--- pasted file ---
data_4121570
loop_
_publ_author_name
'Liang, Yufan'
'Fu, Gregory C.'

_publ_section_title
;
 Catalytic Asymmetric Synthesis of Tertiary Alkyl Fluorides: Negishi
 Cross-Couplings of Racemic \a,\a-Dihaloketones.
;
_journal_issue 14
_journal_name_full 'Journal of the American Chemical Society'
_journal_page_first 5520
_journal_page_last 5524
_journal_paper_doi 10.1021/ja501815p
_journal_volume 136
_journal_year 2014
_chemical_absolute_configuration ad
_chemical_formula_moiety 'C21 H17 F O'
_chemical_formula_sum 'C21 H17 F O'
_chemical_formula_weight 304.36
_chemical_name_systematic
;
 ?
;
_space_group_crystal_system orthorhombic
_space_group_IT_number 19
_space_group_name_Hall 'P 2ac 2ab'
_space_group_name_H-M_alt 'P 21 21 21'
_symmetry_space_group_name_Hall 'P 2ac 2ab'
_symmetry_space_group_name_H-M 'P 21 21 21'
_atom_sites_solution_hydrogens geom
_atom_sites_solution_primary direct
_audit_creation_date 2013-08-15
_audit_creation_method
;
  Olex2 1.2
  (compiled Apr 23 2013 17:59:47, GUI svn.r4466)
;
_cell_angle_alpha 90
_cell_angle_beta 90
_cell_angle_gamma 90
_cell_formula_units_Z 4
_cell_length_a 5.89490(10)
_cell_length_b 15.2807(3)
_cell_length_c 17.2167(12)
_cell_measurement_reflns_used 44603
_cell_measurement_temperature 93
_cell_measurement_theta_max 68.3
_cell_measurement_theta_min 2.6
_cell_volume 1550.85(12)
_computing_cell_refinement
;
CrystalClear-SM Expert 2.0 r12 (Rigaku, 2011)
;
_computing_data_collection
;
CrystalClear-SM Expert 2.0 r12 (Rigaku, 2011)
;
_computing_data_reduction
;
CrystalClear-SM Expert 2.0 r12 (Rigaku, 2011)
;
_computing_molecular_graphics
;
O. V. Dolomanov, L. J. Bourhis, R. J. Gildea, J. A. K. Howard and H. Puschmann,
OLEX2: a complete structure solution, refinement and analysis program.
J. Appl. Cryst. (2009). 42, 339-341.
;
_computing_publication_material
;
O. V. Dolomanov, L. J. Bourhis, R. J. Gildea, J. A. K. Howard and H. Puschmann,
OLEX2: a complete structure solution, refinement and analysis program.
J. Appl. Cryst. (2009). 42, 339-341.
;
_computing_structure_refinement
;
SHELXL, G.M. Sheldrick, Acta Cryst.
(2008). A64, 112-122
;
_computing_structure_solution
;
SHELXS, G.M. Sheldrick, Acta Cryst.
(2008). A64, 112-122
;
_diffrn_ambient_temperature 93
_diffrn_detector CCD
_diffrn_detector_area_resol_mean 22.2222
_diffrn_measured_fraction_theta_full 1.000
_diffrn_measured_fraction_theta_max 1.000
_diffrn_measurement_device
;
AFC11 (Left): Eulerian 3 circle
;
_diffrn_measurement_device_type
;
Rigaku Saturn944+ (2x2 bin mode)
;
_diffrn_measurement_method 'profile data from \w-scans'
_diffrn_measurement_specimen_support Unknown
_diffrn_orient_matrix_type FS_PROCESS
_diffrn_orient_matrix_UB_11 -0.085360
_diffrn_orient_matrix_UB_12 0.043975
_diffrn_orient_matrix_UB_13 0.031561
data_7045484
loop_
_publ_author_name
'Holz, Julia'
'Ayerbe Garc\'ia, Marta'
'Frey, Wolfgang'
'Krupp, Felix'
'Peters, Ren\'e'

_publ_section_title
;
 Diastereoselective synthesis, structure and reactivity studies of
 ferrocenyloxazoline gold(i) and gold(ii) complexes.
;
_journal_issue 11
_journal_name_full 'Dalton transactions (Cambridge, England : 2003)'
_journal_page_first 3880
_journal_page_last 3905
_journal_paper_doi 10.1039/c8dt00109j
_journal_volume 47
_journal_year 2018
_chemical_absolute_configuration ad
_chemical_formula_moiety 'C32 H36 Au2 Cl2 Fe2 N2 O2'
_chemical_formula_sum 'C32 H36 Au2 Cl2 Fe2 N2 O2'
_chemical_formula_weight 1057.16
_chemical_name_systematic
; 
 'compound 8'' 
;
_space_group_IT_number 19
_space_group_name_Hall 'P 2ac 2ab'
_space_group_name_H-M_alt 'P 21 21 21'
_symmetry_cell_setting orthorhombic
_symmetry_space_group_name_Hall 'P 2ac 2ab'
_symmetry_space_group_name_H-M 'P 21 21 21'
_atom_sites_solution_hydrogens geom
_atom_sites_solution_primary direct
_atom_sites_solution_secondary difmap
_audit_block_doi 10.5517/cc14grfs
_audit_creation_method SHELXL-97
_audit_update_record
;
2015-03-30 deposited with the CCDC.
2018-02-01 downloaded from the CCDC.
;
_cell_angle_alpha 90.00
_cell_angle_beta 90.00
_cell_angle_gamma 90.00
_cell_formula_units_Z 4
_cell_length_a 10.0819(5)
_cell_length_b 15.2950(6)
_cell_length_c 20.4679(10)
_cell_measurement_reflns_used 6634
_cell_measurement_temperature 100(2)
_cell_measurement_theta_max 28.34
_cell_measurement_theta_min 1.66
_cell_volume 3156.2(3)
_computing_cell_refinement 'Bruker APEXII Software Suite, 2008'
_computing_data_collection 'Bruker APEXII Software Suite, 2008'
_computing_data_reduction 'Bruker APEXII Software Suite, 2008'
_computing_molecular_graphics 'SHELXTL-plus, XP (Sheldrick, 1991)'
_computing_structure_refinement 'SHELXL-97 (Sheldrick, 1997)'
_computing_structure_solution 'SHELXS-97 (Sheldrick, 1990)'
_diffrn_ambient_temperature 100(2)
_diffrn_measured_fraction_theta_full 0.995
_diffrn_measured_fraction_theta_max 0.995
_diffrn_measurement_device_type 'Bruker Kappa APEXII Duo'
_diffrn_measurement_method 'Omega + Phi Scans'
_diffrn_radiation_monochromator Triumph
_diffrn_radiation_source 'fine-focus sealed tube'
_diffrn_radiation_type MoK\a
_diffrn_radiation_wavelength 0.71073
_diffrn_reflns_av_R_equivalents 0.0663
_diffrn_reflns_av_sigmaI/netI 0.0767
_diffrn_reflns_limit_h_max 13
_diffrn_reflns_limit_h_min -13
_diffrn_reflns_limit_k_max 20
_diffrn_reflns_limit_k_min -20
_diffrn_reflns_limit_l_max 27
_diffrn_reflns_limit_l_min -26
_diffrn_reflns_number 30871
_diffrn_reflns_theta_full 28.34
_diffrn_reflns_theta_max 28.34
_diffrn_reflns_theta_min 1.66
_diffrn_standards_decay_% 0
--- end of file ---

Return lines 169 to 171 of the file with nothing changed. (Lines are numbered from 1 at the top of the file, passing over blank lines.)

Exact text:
_diffrn_measured_fraction_theta_max 0.995
_diffrn_measurement_device_type 'Bruker Kappa APEXII Duo'
_diffrn_measurement_method 'Omega + Phi Scans'